By Mark A. Taylor
It’s a principle of leadership whose impact we may not have grasped for our spiritual lives: failure is often the prelude to success. In fact great success may not happen unless it’s built on a foundation of failure.
In a way, this is nothing new. We know about Thomas Edison’s thousands of efforts to find a filament for the electric light bulb. “I have not failed,” he said. “I’ve just found 10,000 ways that won’t work.”
History teachers tell us how Abraham Lincoln suffered defeat after defeat only to rise to greatness. Others describe J.C. Penney’s butcher shop failure that led him to work in a store he eventually bought and built into a successful retail chain.
Smart businesses—and effective ministries and local congregations—acknowledge failures and learn from them. The most successful encourage failure, because they know nothing can teach us more. Staff members allowed to fail will embrace risk. When their supervisors refrain from punishing failure but instead ask, “How can this help us decide what’s next?” future efforts are more likely to succeed.
Even though this is a common theme for inspirational speakers at leadership conferences, many find it difficult to put into practice. And this lesson is most difficult to apply to our own individual, intimate breakdowns. Especially among Christians, spiritual failure is too often a catalyst for unproductive shame instead of progress or growth.
Casey Tygrett addresses this problem in his challenging new book, Becoming Curious. He takes us to the familiar story of Peter’s threefold denial and points out the courage that led him to the courtyard close to Jesus’ accusers. Of all the disciples, Peter was the only one who didn’t run and hide, Tygrett reminds us. And consider what could have happened if Peter had not denied Christ. He, too, might have been seized and executed, and then we would not have his powerful Pentecost sermon (Acts 2), challenging example of bold witness (Acts 4), remarkable testimony about God’s will for Gentiles (Acts 10, 11), or principles for Christian life and growth preserved in Scripture (1, 2 Peter).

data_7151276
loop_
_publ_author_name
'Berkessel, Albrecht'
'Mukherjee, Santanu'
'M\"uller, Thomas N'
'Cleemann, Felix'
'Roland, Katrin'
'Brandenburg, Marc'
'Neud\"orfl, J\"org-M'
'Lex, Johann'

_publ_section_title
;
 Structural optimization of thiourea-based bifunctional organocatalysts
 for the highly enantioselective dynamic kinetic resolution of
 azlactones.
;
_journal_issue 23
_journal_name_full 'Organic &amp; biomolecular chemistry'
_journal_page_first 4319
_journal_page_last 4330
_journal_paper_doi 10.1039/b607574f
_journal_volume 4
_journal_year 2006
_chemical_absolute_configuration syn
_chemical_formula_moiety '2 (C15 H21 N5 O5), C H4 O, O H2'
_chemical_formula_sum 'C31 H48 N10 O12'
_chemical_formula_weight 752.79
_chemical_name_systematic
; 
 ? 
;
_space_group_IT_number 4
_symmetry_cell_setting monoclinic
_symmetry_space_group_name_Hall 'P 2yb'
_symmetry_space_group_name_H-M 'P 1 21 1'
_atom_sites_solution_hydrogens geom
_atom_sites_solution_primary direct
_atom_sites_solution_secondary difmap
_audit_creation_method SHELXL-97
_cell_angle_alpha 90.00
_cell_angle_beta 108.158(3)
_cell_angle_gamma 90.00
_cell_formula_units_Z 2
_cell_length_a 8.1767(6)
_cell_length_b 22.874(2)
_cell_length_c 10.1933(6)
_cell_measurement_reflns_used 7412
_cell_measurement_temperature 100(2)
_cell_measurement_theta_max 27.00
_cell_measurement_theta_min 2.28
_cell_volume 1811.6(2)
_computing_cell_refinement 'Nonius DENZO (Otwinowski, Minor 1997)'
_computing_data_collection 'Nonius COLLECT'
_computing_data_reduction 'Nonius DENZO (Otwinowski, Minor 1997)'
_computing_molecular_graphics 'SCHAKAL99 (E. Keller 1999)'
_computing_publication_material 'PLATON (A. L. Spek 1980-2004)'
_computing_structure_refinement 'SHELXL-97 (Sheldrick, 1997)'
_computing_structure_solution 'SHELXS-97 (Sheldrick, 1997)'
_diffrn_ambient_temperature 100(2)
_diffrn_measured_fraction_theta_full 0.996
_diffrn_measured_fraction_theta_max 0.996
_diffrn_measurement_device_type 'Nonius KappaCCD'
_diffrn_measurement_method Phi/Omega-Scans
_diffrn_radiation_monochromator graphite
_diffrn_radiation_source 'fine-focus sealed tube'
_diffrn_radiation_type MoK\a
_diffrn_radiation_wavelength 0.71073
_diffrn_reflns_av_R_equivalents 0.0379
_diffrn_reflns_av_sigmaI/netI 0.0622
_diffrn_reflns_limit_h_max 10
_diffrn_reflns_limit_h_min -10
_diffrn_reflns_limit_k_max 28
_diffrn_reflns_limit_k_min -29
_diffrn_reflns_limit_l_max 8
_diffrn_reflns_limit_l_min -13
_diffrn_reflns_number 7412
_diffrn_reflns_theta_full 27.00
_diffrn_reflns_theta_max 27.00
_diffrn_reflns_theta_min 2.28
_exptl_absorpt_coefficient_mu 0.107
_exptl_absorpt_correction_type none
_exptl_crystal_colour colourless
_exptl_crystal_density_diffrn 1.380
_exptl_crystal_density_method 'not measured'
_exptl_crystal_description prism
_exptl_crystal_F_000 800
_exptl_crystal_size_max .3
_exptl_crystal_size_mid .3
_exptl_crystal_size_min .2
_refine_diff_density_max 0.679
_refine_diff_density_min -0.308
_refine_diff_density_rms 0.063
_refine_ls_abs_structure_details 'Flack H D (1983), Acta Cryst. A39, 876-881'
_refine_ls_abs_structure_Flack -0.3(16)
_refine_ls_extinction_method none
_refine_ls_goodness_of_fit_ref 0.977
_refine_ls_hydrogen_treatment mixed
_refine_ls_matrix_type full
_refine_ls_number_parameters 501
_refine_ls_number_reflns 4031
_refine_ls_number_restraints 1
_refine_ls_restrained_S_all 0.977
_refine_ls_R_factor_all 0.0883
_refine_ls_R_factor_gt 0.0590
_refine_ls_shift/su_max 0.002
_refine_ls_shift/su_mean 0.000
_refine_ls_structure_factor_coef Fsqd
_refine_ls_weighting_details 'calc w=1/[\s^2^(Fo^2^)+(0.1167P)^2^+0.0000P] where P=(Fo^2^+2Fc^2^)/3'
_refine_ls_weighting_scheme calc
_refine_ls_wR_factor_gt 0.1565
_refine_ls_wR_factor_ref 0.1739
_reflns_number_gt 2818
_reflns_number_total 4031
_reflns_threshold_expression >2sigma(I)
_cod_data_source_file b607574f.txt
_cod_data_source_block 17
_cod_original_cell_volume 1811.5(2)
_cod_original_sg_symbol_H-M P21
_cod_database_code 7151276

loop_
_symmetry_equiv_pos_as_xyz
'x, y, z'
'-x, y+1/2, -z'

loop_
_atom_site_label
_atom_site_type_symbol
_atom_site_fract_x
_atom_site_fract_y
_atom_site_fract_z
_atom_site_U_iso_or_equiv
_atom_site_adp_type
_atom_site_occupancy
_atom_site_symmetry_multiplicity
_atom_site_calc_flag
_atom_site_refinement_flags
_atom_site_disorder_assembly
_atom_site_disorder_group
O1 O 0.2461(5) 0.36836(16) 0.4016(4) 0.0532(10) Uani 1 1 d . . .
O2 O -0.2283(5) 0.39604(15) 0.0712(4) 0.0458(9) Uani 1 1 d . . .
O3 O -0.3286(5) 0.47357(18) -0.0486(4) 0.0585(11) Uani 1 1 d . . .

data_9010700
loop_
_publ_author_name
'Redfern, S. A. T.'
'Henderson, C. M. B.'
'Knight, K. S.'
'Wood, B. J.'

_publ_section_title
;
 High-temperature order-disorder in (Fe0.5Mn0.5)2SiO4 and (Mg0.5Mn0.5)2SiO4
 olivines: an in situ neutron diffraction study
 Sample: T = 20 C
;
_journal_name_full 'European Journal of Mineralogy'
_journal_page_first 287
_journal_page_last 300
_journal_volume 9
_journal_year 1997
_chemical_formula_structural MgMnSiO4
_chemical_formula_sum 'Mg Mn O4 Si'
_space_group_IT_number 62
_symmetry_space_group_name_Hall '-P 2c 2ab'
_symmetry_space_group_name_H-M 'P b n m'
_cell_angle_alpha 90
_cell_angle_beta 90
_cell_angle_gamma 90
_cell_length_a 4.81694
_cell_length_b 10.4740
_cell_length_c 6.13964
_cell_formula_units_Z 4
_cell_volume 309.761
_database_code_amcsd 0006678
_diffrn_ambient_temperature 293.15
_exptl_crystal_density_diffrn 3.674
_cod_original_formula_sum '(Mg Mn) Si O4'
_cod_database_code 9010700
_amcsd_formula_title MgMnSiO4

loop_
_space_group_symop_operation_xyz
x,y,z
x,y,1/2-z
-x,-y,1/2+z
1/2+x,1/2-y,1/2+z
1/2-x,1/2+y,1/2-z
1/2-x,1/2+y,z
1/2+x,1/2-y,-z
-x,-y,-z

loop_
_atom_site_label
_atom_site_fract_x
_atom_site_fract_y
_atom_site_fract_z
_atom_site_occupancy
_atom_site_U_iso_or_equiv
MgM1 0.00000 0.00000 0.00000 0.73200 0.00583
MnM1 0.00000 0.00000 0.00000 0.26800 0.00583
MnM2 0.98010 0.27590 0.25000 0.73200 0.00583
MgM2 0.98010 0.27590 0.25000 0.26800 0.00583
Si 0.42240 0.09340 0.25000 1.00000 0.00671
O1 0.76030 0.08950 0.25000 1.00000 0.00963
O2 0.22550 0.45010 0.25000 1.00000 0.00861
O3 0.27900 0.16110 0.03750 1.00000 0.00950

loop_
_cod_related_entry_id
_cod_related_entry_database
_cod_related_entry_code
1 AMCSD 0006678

“Is it possible,” Tygrett asks, “that we can be formed even through our greatest failure, and that our failure could actually be a catalyst for great goodness?”
This is not to say sin isn’t wrong or obedient Christians won’t grow unless they slip up. This is not to ignore the devastating consequences that often follow spiritual failure. But by denying or hiding or trying to ignore the incidents or instincts that bring us greatest shame, we shortchange our spiritual development.
Instead, we can grow by admitting and analyzing our failure. We can become stronger when we ask questions like these: What can I learn from this mistake—what preceded it, how could I have prevented it? How can I avoid this problem in the future? What does this failure teach me that I can use to help others? In the face of God’s limitless love and grace, how does it motivate me to serve him with greater discipline and devotion?
Another, less familiar quote from Thomas Edison helps here. “Our greatest weakness lies in giving up,” he said. ‘The most certain way to succeed is always to try just one more time.”
The apostle Paul, also no stranger to spiritual failure, tells us what he learned: “One thing I do,” he wrote the Philippians. “Forgetting what is behind and straining toward what is ahead, I press on toward the goal to win the prize for which God has called me heavenward in Christ Jesus” (3:13, 14).
Confronted with the question “Have you failed this week?” every honest Christian will answer yes. Therein lies the possibility for better days ahead. Failure, more often than we want to allow, can be the seedbed for success.